8. Not sure if this is agreeing with Steve Smith, but I think calling France complex is misguided. While I have only been to France 3 times for a total of maybe 21 days, I really did not think it was more complex than any other place I have visited. I really believe there is a large group of travelers out there who, while perhaps well intentioned, really give France a bad name and are more responsible for the aloof image of the French than the French themselves. Instead of complex I would liken France to French Bistro food, simple, very enjoyable and full of flavor. Also for what its worth 1. I have been wondering when you will get to Iceland. 2. I wonder how much the cost of traveling in Scandinavia and the short good weather travel season effects travelers desire to visit there. I went there in 95 and loved it, but it was pricy and the constant need to sleep on trains to save money got a little old in the end.

  9. Our travels in France have been a thoroughly enjoyable experience — truly, it’s an exciting and beautiful country. The towns we’ve visited, the sights we’ve seen, the people we’ve met! Nearly 160 nights, were spent in over 100 different places during visits in 9 years, from 1970 to 1995. We mentioned how helpful people had been on more than one occasion. Our beautiful French friend Brigitte said, “That’s impossible, French people don’t even like each other.” Where we spent the 968 nights in Europe.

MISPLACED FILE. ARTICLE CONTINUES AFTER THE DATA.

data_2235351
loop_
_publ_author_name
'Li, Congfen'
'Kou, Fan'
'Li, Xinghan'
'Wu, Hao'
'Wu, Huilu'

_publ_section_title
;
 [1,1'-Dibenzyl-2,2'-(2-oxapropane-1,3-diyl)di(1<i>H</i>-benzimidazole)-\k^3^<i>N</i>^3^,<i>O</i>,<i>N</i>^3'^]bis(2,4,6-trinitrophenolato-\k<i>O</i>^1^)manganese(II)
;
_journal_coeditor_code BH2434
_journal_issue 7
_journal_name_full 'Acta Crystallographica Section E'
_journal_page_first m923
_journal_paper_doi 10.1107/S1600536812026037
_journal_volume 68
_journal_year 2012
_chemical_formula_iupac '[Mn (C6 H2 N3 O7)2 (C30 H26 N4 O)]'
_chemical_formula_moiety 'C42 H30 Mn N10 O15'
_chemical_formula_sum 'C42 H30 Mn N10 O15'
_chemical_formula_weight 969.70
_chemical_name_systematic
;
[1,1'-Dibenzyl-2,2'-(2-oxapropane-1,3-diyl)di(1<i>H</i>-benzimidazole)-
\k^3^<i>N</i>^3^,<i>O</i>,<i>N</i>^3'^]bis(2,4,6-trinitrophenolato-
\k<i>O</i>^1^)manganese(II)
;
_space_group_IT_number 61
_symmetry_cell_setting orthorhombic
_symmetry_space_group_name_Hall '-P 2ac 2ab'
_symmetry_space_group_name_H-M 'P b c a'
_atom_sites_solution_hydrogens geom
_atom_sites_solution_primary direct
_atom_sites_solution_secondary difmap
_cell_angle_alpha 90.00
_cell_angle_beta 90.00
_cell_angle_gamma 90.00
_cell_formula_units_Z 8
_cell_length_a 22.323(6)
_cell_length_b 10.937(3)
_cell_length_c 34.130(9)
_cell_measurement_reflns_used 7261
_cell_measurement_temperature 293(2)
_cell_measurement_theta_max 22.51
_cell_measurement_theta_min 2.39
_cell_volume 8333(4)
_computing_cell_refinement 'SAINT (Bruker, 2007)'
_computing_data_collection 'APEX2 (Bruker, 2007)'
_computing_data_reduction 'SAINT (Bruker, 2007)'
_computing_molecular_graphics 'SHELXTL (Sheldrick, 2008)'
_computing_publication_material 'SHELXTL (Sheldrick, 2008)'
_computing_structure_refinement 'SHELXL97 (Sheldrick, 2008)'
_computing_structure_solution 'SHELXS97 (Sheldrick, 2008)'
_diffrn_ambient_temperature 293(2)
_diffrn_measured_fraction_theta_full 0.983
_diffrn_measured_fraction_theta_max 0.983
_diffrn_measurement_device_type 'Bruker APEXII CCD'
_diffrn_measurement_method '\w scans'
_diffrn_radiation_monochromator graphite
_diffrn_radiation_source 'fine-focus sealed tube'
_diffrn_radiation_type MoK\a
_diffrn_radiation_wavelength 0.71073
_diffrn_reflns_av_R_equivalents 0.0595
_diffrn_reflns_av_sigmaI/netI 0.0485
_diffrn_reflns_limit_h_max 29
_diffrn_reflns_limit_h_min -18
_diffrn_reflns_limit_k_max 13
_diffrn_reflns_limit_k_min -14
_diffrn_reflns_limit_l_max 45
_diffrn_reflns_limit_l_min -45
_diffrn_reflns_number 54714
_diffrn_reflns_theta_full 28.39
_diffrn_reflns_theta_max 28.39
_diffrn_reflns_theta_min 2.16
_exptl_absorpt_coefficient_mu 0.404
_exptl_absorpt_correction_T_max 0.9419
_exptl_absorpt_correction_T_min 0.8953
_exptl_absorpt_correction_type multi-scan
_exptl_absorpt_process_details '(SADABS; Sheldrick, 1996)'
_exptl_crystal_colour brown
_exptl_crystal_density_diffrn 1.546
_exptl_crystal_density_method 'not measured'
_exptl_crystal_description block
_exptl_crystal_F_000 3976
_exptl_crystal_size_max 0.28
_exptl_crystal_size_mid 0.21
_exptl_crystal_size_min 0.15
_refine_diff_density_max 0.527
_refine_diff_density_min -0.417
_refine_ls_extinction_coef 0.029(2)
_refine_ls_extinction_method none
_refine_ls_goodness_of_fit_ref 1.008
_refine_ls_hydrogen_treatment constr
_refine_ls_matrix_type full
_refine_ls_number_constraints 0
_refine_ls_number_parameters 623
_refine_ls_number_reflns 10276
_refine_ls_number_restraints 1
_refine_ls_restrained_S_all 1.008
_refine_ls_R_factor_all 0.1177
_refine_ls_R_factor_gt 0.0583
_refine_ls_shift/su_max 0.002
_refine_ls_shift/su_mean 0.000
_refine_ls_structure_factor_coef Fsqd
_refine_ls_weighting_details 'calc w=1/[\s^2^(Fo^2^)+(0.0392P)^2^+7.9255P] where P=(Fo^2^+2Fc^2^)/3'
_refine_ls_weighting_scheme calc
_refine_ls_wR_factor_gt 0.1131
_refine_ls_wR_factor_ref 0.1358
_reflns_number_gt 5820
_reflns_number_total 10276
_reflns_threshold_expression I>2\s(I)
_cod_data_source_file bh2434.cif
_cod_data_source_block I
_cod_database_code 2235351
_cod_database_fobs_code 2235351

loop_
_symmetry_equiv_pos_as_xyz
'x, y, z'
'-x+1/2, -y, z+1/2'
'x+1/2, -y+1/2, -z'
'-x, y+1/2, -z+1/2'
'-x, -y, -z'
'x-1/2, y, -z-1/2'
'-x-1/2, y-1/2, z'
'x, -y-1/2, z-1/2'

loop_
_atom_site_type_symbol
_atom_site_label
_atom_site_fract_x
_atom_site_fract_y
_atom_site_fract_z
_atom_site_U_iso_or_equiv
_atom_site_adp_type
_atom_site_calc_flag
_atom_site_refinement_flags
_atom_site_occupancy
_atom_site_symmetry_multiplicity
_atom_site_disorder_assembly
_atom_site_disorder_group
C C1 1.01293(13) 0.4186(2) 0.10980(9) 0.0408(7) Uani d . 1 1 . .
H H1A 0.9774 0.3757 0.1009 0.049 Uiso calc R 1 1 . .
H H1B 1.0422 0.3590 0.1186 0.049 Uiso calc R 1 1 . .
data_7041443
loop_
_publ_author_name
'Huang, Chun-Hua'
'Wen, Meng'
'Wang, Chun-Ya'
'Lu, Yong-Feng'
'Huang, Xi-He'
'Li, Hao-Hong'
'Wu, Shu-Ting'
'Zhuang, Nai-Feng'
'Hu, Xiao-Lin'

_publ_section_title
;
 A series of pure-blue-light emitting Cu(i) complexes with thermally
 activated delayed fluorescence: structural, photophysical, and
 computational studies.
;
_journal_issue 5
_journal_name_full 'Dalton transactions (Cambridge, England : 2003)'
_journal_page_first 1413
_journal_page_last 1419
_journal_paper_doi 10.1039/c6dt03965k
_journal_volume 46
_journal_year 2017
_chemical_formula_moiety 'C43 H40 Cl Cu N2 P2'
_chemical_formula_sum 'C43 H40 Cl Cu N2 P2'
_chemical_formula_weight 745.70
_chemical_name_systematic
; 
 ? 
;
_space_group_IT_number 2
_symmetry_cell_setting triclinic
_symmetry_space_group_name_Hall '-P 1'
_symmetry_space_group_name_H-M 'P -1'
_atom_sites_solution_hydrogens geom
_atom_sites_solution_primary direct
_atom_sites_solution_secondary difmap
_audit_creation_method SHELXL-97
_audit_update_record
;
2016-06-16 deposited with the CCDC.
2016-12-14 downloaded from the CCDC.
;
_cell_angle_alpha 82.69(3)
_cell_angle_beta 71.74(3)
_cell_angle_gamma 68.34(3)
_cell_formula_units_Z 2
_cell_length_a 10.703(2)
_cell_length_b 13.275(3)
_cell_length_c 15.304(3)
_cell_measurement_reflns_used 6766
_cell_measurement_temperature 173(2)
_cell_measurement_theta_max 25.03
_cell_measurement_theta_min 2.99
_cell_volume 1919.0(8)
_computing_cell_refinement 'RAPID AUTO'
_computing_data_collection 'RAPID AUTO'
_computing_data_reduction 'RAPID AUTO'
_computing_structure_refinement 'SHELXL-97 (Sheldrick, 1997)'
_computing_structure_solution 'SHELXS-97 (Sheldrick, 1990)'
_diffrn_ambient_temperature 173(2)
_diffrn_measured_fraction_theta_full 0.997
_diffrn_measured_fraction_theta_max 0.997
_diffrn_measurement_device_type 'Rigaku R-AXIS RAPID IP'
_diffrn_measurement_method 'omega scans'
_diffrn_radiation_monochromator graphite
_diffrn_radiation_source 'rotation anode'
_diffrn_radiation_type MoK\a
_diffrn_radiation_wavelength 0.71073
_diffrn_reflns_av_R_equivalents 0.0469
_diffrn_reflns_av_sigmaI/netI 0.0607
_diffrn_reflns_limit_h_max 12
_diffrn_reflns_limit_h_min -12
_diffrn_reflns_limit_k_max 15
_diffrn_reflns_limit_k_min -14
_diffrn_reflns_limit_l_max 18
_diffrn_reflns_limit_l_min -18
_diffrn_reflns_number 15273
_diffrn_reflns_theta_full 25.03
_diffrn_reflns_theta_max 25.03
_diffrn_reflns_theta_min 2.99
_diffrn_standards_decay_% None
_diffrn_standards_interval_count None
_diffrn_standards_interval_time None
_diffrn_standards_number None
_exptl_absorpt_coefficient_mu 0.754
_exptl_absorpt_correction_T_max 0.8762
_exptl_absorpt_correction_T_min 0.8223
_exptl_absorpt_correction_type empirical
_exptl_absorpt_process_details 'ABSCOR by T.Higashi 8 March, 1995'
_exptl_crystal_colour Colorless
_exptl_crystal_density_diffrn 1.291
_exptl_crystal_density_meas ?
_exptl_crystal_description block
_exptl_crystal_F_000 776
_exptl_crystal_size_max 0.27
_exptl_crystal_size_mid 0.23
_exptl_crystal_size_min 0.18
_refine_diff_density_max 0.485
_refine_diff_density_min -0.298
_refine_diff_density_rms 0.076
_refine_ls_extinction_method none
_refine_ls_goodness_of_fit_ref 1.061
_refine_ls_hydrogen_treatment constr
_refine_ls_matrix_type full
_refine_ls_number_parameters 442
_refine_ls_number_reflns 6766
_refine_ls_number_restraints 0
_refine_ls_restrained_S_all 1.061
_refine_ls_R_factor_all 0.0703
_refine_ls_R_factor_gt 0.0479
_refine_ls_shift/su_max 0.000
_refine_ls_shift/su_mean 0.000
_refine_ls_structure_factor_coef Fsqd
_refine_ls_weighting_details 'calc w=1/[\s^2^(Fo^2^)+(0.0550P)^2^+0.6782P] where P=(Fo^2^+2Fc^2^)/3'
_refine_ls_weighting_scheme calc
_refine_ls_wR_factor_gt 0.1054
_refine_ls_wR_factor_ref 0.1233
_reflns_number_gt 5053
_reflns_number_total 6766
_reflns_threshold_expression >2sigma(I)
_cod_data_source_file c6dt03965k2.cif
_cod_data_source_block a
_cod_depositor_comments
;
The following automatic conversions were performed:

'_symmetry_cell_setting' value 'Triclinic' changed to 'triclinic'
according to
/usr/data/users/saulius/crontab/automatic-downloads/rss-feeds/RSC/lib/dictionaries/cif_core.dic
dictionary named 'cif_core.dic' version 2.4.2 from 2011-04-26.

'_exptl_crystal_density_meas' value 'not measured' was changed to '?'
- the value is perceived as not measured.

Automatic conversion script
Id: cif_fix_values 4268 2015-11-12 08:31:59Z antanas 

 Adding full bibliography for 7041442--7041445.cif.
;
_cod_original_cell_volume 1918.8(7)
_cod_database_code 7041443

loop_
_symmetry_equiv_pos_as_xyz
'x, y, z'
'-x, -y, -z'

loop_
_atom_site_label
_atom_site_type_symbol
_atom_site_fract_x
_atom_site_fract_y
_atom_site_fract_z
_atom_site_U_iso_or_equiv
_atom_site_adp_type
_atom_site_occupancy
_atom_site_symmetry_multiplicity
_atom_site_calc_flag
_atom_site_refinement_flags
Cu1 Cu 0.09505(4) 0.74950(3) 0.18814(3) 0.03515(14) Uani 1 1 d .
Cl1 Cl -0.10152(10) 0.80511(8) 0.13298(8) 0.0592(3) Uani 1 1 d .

10. I agree with Tooraj that Valencia should be included in the Spain guidebook. I spent 3 enjoyable days there in March. I had to use another guidebook but it did not have the same level of insight that you find in a RS guidebook.

  11. Only because I happened on “Europe Through The Back Door” in a bookstore in 1985 when my company was sending me to the home office in Basel, Switzerland for a couple of weeks, did I ever dare to travel in Europe on my own. At that point, I became a convert. I was amazed that I was brave enough to take the train from Amsterdam and find a “Zimmer Frei” in Cologne and cruise down the Rhine to pick up my husband in Frankfort. I was immediately popular with some of my French colleagues who were impressed that I wanted to leave work early and travel to Colmar to see the Isenheim Altarpiece instead of having dinner in a fancy hotel in Basel. Thanks so much for opening up my eyes to other cultures and the reality that we really are one world. We just finished the Best of the Adriatic Tour (a real luxury to have you do that planning!) with Cameron and loved it! There are some similarities to Tuscany, I guess, but somehow we enjoyed it more! I highly recommend it!